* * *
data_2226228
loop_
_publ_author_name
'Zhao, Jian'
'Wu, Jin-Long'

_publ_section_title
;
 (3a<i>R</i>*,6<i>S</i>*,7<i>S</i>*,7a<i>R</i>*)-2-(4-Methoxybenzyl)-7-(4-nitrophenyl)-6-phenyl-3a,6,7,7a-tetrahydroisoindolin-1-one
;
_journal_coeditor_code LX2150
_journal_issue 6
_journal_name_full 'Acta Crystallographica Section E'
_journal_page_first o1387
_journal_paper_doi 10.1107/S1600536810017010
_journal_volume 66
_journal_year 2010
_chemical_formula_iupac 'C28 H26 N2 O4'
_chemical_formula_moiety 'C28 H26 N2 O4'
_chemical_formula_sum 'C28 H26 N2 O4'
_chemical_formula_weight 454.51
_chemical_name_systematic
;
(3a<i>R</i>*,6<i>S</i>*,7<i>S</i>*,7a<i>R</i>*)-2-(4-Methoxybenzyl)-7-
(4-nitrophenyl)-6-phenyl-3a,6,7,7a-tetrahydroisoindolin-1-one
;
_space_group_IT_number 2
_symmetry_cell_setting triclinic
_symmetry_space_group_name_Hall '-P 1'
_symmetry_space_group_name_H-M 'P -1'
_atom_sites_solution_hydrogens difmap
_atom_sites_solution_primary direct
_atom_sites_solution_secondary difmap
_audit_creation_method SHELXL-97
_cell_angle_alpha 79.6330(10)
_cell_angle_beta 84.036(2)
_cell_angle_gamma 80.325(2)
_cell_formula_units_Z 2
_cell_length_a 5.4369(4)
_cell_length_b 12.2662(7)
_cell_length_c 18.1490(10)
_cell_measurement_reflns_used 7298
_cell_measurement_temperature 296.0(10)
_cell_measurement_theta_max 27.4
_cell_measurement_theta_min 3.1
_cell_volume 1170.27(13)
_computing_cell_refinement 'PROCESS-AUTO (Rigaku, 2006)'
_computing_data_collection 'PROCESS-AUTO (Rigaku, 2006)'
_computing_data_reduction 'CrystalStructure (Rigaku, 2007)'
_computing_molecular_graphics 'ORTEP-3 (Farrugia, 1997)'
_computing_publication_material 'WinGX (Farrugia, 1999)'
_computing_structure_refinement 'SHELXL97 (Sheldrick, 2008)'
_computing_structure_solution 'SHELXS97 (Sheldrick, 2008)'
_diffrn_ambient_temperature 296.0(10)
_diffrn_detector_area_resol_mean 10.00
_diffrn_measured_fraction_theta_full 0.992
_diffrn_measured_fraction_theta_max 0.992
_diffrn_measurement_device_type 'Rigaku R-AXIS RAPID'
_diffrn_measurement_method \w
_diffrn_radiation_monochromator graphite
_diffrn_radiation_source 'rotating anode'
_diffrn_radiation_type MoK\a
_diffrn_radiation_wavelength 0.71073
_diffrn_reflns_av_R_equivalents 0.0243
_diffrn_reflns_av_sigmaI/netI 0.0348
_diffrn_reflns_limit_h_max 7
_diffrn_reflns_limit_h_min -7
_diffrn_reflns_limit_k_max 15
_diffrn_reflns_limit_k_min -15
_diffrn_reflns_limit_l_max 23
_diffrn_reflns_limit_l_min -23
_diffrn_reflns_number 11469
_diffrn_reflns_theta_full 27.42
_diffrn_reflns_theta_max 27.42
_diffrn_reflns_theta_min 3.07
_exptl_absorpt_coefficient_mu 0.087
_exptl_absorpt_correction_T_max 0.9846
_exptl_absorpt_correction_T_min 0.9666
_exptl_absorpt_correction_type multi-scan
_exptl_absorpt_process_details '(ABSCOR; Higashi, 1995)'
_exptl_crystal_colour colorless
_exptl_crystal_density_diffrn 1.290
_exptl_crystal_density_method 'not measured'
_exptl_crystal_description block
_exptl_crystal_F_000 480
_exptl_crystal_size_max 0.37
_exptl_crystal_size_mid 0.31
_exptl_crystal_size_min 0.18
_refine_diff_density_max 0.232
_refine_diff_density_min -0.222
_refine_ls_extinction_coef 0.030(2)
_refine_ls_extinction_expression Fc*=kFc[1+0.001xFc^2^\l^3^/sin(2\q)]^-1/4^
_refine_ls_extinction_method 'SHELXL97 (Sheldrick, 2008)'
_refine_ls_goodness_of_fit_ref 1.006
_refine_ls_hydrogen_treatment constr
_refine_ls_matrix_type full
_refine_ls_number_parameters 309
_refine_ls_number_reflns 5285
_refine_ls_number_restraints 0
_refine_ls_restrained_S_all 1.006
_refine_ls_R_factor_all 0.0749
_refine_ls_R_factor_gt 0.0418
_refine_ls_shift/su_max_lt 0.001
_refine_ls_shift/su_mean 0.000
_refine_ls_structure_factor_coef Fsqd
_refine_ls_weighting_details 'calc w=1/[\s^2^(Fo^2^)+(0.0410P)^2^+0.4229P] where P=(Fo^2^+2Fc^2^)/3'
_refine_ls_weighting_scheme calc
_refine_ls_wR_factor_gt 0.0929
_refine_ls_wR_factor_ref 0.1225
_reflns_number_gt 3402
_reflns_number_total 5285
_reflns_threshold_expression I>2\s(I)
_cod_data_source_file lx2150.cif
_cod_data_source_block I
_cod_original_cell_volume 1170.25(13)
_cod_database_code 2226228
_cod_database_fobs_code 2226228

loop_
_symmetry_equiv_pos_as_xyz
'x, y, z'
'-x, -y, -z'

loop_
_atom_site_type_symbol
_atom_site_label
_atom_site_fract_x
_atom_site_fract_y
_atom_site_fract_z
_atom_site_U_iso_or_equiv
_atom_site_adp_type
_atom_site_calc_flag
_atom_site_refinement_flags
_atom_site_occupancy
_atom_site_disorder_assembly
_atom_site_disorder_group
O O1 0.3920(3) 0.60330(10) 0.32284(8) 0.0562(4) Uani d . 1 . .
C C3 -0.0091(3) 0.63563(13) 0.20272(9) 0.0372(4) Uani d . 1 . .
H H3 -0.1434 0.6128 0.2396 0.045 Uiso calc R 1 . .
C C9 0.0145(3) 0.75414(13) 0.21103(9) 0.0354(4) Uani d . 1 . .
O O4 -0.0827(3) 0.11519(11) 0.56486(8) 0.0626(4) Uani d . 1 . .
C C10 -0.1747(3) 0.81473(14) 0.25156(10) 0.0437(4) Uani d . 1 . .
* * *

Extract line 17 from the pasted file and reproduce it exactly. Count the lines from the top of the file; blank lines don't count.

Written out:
_chemical_formula_iupac 'C28 H26 N2 O4'